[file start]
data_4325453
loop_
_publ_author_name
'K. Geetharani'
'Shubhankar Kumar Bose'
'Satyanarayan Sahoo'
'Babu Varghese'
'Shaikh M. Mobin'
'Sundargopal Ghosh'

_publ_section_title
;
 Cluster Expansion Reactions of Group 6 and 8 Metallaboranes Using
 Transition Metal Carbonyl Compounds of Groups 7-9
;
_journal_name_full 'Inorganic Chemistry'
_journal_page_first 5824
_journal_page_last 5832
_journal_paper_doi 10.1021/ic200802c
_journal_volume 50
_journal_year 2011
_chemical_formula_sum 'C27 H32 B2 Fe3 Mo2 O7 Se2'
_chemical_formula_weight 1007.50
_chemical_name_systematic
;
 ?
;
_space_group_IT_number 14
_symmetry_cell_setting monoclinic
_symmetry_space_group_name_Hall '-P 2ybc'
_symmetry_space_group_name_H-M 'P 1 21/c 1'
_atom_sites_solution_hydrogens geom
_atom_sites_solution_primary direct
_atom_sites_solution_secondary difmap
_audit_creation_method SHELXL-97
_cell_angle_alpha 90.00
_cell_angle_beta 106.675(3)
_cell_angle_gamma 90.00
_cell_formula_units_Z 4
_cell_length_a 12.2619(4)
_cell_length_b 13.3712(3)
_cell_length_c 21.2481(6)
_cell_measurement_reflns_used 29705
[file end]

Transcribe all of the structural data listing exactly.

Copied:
data_4325453
loop_
_publ_author_name
'K. Geetharani'
'Shubhankar Kumar Bose'
'Satyanarayan Sahoo'
'Babu Varghese'
'Shaikh M. Mobin'
'Sundargopal Ghosh'

_publ_section_title
;
 Cluster Expansion Reactions of Group 6 and 8 Metallaboranes Using
 Transition Metal Carbonyl Compounds of Groups 7-9
;
_journal_name_full 'Inorganic Chemistry'
_journal_page_first 5824
_journal_page_last 5832
_journal_paper_doi 10.1021/ic200802c
_journal_volume 50
_journal_year 2011
_chemical_formula_sum 'C27 H32 B2 Fe3 Mo2 O7 Se2'
_chemical_formula_weight 1007.50
_chemical_name_systematic
;
 ?
;
_space_group_IT_number 14
_symmetry_cell_setting monoclinic
_symmetry_space_group_name_Hall '-P 2ybc'
_symmetry_space_group_name_H-M 'P 1 21/c 1'
_atom_sites_solution_hydrogens geom
_atom_sites_solution_primary direct
_atom_sites_solution_secondary difmap
_audit_creation_method SHELXL-97
_cell_angle_alpha 90.00
_cell_angle_beta 106.675(3)
_cell_angle_gamma 90.00
_cell_formula_units_Z 4
_cell_length_a 12.2619(4)
_cell_length_b 13.3712(3)
_cell_length_c 21.2481(6)
_cell_measurement_reflns_used 29705